Sir Roger Moore has died at the age of 89.
The Bond legend’s family revealed that the actor died after a ‘short but brave’ battle with cancer in Switzerland.
In a statement announcing the star’s death, Sir Roger’s family said that the star had been ‘surrounded’ by love in his final days.
It added: ‘It is with a heavy heart that we must announce our loving father has passed away today in Switzerland after a short but brave battle with cancer.
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Tragic: Sir Roger Moore has passed away at the age of 89
Sir Roger is pictured with his children Geoffrey, Deborah and Christian after he was appointed CBE at Buckingham Palace in 2003
The star’s family revealed that his funeral will take place in Monaco, where he lived with fourth wife Kristina Tholstrup (pictured left and right)
Maud Adams and Britt Ekland pose with Sir Roger Moore in a publicity photo for The Man With The Golden Gun (1974)
‘The love with which he has surrounded in his final days was so great it cannot be quantified in words alone.’
The star’s family – including his children Deborah, Geoffrey and Cristian – revealed his funeral will take place in Monaco, where he lived with fourth wife Kristina Tholstrup.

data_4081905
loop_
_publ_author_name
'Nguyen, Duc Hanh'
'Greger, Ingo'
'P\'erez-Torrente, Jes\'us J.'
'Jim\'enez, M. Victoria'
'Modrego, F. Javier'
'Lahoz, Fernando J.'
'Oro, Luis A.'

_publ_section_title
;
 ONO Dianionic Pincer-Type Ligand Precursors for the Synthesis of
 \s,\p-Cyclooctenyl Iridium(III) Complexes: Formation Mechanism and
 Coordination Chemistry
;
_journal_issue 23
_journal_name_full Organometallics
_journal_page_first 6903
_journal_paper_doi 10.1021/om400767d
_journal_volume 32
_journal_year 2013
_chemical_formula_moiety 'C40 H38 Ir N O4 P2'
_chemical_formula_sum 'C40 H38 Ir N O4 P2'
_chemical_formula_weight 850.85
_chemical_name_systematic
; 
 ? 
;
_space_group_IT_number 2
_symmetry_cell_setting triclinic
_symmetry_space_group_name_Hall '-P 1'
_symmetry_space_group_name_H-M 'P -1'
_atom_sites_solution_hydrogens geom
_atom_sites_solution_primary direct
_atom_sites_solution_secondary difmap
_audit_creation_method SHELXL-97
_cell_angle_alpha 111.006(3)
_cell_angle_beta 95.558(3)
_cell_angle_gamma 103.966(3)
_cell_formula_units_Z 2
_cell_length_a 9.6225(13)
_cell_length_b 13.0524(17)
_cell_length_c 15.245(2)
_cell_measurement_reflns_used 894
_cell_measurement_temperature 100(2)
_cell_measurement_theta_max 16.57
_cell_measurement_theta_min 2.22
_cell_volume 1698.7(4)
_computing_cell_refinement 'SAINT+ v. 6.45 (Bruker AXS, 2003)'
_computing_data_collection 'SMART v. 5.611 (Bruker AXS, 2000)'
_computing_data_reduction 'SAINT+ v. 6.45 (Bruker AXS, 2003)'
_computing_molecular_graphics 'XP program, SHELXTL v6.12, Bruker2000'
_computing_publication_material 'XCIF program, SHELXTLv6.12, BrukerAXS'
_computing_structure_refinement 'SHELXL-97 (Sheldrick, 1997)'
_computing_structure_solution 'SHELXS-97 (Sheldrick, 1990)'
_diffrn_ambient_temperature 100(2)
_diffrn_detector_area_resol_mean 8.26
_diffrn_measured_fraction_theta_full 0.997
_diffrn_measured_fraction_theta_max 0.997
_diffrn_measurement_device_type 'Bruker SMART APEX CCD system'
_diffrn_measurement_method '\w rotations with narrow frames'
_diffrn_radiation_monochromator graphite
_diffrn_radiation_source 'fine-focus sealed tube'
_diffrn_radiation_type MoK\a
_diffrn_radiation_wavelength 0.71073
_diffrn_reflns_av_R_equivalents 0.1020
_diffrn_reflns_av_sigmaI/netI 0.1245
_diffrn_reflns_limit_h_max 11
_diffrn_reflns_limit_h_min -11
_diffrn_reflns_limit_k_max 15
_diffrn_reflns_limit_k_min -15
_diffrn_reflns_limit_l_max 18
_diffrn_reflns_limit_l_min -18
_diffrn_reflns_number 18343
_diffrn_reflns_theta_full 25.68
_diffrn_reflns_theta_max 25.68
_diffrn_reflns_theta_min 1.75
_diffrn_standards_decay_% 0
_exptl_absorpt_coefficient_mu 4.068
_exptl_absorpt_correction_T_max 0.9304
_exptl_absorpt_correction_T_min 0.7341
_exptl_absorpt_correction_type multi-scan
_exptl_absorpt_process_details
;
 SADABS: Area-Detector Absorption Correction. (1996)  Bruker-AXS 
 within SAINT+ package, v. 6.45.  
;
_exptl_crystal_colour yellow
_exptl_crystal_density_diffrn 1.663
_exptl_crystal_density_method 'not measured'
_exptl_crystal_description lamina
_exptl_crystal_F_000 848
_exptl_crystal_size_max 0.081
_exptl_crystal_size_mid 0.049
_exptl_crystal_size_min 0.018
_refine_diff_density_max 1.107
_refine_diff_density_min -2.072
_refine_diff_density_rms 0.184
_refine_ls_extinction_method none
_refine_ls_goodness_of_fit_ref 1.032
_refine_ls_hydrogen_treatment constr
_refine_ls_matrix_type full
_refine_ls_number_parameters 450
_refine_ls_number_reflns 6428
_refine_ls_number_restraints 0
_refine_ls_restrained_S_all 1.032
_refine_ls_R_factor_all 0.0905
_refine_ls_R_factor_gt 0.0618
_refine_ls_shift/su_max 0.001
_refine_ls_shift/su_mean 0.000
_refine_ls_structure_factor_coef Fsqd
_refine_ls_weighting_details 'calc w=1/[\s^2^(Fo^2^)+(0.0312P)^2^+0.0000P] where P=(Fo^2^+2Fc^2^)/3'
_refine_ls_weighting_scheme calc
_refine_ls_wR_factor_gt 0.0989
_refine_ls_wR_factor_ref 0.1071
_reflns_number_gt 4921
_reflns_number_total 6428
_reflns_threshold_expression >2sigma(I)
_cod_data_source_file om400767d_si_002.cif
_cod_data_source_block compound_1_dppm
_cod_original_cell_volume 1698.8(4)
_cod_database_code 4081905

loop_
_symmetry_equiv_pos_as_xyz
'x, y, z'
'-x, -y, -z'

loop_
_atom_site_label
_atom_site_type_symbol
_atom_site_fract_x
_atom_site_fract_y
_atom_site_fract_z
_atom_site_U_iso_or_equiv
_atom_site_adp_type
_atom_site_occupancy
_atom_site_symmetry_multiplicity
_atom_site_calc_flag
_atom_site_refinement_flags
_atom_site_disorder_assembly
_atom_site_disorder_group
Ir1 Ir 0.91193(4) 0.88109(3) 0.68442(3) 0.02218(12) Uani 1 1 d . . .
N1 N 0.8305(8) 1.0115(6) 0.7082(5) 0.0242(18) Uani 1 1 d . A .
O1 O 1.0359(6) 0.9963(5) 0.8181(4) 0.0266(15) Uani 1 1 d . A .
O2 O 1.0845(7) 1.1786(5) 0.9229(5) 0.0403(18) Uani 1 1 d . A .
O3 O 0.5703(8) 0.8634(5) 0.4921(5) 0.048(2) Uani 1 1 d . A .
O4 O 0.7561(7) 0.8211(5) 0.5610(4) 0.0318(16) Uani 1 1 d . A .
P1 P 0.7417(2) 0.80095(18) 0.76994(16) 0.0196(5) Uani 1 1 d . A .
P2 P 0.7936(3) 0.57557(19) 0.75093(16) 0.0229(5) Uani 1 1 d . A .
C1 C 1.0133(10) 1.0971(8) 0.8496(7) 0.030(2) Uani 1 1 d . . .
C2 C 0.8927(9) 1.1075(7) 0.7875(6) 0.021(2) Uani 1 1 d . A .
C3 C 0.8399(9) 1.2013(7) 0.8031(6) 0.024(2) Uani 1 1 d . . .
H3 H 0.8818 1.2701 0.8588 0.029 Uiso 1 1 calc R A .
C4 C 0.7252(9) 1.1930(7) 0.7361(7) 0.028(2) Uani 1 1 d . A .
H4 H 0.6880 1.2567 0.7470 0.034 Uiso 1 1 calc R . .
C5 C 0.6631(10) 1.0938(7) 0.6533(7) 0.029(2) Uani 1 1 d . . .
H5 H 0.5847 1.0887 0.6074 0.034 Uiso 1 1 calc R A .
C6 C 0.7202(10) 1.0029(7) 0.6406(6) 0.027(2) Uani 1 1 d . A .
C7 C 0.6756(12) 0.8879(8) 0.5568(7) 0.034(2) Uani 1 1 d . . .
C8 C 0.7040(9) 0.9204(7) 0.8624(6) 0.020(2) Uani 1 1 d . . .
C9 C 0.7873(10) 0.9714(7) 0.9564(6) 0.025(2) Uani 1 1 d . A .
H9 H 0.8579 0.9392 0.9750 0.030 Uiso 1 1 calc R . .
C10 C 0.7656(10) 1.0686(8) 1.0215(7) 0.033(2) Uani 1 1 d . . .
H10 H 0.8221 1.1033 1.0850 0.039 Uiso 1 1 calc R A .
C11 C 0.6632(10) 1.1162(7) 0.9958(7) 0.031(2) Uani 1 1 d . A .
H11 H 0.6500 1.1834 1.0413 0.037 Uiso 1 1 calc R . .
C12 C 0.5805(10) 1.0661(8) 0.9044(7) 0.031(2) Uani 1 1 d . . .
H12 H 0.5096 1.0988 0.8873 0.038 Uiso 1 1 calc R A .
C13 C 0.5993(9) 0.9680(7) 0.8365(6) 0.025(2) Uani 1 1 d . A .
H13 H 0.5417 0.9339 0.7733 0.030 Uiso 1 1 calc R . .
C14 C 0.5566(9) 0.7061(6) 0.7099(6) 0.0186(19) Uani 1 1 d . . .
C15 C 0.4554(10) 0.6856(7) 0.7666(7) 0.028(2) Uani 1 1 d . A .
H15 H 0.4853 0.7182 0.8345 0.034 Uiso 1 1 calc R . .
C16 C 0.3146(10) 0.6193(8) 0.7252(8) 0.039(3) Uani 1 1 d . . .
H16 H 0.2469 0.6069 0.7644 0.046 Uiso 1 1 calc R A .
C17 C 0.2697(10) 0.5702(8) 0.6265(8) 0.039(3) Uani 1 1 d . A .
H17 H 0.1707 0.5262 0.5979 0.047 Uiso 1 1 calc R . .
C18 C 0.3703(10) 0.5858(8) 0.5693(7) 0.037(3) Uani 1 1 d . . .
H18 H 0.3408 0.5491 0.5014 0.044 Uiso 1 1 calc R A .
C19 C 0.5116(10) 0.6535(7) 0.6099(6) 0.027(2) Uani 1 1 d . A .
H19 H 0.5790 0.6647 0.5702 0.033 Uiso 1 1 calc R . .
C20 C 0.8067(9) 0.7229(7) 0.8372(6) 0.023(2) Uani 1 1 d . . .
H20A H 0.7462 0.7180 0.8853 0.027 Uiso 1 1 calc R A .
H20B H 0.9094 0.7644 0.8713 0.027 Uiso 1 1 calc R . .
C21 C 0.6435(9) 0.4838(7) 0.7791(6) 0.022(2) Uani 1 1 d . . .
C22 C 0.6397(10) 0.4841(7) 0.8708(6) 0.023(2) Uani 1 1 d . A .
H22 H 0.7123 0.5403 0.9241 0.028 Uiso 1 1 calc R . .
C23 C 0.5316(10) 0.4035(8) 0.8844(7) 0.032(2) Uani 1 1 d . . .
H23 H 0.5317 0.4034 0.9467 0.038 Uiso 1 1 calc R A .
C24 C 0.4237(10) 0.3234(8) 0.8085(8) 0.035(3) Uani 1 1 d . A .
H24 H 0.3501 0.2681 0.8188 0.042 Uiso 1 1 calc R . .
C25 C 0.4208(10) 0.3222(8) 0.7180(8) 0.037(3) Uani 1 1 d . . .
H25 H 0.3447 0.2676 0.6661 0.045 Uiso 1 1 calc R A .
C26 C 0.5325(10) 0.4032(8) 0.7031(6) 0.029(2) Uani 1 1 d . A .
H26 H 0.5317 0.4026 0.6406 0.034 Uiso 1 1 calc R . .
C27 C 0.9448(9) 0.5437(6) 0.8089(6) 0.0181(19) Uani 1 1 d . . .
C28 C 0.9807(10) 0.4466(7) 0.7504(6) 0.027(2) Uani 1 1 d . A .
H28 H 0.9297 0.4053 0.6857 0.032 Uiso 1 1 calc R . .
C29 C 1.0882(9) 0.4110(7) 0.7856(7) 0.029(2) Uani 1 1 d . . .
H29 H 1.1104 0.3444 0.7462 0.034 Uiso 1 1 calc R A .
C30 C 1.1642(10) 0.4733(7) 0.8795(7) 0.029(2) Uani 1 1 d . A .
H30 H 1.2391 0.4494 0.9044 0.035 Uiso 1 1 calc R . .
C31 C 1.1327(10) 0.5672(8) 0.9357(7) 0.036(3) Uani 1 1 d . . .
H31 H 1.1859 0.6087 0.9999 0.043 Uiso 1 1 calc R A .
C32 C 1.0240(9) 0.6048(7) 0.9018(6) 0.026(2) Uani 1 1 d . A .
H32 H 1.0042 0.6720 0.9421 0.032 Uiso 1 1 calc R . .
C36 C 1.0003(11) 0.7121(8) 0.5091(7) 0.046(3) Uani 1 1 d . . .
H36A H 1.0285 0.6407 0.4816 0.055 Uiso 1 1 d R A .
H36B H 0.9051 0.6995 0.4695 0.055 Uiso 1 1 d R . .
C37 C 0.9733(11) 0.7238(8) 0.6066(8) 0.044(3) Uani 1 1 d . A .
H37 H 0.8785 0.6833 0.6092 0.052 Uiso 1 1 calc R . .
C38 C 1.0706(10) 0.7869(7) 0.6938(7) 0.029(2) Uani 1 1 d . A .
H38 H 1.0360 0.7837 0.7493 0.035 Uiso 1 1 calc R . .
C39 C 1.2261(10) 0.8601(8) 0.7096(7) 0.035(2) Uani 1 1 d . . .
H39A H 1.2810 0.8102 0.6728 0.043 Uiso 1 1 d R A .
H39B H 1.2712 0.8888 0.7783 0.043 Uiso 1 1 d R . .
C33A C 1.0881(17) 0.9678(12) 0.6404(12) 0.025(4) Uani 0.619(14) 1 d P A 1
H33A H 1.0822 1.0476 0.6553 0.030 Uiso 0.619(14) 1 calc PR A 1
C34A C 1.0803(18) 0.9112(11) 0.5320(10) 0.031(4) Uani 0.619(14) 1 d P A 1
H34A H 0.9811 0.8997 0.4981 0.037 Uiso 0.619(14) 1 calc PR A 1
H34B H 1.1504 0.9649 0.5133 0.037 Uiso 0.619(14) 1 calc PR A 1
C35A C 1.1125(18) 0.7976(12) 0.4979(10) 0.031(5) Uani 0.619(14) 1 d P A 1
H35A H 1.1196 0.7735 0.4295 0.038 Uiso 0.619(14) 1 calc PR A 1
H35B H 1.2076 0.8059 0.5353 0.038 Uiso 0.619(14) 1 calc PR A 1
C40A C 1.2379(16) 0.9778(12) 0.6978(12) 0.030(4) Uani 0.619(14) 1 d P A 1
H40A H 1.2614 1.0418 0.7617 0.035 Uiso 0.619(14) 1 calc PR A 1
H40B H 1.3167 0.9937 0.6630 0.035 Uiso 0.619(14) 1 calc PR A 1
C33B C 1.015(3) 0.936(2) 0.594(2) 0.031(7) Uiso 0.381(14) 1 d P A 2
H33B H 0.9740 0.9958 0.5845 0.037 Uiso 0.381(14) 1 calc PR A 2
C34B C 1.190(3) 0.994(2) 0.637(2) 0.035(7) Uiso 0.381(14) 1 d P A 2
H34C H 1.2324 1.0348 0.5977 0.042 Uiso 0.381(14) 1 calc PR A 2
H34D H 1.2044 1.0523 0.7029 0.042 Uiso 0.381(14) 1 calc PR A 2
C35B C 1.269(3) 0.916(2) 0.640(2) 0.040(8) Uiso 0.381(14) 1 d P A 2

The statement added: ‘Our thoughts must now turn to supporting Kristina at this difficult time, and in accordance with our father’s wishes there will be a private funeral in Monaco.’
Speaking about the beloved actor’s biggest achievements, they reveal that he found his charity work for UNICEF to be his life’s most rewarding word.
‘We know our own love and admiration will be magnified many times over, across the world, by people who knew him for his films, his television shows and his passionate work for UNICEF which he considered to be his greatest achievement,’ the statement adds.